Orlando Brunson Potter
Illustration of Orlando B. Potter from his first run for Congress in 1878
|Member of the U.S. House of Representatives|
from New York's 11th district
March 4, 1883 – March 3, 1885
|Preceded by||Roswell P. Flower|
|Succeeded by||Truman A. Merriman|
|Born||March 10, 1823|
|Died||January 2, 1894 (aged 70)|
New York City
|Spouse(s)||Martha Green (Wiley) Potter (1822–1879)|
|Children||Martha Potter (1854–1907)|
Frederick Potter (1856–1923)
Mary Wiley Geer (1857–1931)
Ervine Potter (1859–1861)
Emma Potter (1860–1867)
Blanche Potter (1864–1942)
|Alma mater||Williams College |
Harvard Law School
|Occupation||businessman, banker, politician|
Orlando Brunson Potter (March 10, 1823 – January 2, 1894) was a businessman and member of the United States House of Representatives from New York City. He is primarily recognized for his work to establish the National Banking Act in the United States.
Potter was born 10 March 1823 in Charlemont, Massachusetts, the son of Samuel and Sophia Rice Potter. He attended the district school in Charlemont, Williams College, Williamstown, Massachusetts, and the Harvard Law School, Cambridge, Massachusetts, MA (Hon) 1867, LLD 1889. He was admitted to the bar on 12 February 1845 and commenced law practice in Boston, Massachusetts. He married Martha Green Wiley on 28 October 1850. In May 1853 he moved to New York and engaged in manufacturing and patent law as President of the Grover and Baker Sewing Machine Company. And he pursued agricultural interests with a six hundred acre farm on the Hudson in Ossining, New York. He was engaged in commercial real estate development in Manhattan, having developed several commercial buildings in the city. Most notably, he developed the Potter Building in New York City, and later together with Asahel Clarke Geer and his son-in-law Walter Danforth Geer, formed the New York Architectural Terra Cotta Company on Long Island. In 1884, he purchased the site at 71 Broadway and began planning development of the Empire Building, to be later completed by his estate.
He is primarily known for his work to devise the National Banking Act of 1863. In an exhaustive letter to U.S. Treasury Secretary Salmon P. Chase on 14 August 1861, Potter outlined the means to develop a national banking system. Much of his plan was incorporated into the National Banking Acts of 1863 and 1864.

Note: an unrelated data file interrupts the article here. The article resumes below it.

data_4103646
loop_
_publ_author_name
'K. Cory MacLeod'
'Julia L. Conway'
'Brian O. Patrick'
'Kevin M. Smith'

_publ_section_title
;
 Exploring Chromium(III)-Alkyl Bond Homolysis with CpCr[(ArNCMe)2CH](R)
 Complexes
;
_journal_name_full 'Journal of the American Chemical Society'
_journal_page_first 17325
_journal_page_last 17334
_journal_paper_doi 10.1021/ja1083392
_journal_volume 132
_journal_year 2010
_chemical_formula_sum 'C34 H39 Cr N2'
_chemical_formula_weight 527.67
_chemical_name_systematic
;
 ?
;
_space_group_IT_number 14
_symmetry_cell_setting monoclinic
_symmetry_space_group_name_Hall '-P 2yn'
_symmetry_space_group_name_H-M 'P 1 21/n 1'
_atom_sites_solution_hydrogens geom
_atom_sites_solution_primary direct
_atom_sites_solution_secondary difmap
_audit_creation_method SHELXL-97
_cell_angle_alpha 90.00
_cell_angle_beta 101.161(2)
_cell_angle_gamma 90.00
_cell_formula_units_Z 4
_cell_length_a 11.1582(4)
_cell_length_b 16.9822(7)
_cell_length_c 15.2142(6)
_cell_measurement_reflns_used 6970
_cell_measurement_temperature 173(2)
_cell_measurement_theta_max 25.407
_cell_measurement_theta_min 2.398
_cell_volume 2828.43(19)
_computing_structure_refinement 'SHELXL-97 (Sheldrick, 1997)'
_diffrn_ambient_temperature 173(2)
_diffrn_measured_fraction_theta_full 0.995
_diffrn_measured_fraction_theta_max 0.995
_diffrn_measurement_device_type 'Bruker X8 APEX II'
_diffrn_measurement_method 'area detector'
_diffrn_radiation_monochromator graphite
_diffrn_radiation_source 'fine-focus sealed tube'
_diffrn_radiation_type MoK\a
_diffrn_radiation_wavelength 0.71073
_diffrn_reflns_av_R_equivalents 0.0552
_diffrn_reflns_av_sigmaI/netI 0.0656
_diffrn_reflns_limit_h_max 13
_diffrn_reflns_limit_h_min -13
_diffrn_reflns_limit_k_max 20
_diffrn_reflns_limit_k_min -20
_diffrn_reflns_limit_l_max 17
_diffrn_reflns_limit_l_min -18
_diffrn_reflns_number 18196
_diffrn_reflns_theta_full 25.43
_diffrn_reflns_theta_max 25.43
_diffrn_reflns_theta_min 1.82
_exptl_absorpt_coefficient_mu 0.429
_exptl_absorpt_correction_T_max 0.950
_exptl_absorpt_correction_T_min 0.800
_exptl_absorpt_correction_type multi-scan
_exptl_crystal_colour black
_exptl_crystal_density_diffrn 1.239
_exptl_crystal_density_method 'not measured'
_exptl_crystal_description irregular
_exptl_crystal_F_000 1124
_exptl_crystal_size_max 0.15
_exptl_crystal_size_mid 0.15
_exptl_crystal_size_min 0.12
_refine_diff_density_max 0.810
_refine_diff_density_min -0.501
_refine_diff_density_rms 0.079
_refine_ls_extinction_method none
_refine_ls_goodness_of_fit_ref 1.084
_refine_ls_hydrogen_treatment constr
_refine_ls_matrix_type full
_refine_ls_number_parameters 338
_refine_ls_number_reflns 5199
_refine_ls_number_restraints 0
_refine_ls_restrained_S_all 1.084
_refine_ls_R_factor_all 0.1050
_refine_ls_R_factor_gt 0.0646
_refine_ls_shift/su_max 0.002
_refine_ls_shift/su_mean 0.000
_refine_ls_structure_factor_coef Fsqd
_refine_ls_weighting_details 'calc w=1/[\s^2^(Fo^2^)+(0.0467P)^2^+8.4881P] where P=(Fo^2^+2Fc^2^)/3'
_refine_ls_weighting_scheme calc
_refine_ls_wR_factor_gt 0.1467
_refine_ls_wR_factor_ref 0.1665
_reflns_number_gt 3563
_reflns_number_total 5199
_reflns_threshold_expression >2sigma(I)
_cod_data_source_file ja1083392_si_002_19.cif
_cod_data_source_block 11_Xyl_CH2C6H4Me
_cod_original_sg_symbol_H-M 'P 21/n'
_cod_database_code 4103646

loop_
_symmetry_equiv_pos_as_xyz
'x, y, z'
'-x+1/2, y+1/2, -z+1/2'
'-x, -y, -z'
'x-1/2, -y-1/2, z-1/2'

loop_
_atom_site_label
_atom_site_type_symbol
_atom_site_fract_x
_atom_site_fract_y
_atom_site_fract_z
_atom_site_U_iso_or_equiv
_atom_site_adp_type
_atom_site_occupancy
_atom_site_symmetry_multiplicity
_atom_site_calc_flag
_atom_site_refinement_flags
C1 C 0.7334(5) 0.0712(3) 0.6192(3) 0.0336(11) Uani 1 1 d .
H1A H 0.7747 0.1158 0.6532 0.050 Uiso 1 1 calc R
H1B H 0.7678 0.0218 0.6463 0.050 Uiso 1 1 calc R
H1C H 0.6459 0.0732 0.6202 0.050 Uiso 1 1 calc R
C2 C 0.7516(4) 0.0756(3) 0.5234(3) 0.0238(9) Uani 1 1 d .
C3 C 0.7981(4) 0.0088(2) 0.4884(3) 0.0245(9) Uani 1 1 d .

Potter was unsuccessful for election in 1878 to the Forty-sixth Congress. However, he was elected as a Democrat to the Forty-eighth Congress (March 4, 1883 – March 3, 1885) from New York's 11th congressional district. He declined to be a candidate for renomination in 1884 after congressional redistricting was completed that year.
He served as member of the Rapid Transit Commission of New York City 1890-1894 as well as a Cornell University and as a trustee of the New York Savings Bank on Bleecker Street. He died suddenly in New York City, January 2, 1894, and he was thought to have been the wealthiest man in New York City to have died intestate. He was interred in Green-Wood Cemetery, Brooklyn along with his wife and three daughters: Mary, Martha, and Blanche.
- ERA Nine-generation Database, Edmund Rice (1638) Association, 2012.
- Smith, Elsie Haws. (1954). More About those Rices. Meador Publishers, Boston.
- "Potter Building Landmark Report" (PDF). New York City Landmarks Preservation Commission 17 Sept 1996. Retrieved 2 Sep 2013.
- "Empire Building Landmark Report" (PDF). New York City Landmarks Preservation Commission 25 June 1996. Retrieved 2 Sep 2013.
- National Magazine: A Monthly Journal of American History 19:384-393. (Nov., 1893)
- "Orlando B. Potter Left No Will: His many millions go to Mrs. Potter, his son, and three daughters". New York Times 10 Jan 1894. Retrieved 3 Sep 2013.
- United States Congress. "Orlando B. Potter (id: P000466)". Biographical Directory of the United States Congress.
- Orlando B. Potter at Find a Grave
|U.S. House of Representatives|
Roswell P. Flower
| Member of the U.S. House of Representatives
from New York's 11th congressional district
Truman A. Merriman